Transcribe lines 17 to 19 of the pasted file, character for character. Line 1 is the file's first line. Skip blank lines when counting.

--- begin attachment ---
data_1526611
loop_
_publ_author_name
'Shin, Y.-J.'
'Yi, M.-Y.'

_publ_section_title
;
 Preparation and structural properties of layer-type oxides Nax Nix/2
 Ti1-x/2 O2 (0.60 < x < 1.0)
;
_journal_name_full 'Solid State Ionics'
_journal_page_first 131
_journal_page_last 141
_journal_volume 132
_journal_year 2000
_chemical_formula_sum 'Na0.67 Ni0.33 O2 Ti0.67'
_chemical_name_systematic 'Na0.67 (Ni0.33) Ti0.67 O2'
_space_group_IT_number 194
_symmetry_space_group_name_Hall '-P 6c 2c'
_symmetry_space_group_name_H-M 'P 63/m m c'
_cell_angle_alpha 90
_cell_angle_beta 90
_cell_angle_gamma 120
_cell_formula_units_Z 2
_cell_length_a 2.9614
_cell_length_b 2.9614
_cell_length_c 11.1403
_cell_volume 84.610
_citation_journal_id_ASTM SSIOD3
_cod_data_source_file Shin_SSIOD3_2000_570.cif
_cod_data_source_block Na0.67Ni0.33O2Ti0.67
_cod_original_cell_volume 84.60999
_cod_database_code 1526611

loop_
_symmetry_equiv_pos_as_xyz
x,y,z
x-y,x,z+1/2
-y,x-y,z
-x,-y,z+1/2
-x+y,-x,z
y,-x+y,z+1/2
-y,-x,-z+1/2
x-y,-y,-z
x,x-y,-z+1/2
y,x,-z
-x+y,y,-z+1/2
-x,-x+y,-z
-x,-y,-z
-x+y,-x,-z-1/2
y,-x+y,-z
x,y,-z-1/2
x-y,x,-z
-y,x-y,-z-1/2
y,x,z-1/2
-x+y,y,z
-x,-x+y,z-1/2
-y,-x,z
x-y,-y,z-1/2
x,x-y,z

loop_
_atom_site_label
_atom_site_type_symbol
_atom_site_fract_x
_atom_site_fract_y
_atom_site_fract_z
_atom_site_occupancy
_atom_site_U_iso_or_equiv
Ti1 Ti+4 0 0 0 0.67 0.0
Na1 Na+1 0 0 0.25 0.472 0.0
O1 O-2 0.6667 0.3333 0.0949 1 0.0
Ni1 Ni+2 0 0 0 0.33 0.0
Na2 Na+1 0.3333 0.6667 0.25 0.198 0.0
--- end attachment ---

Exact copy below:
_chemical_name_systematic 'Na0.67 (Ni0.33) Ti0.67 O2'
_space_group_IT_number 194
_symmetry_space_group_name_Hall '-P 6c 2c'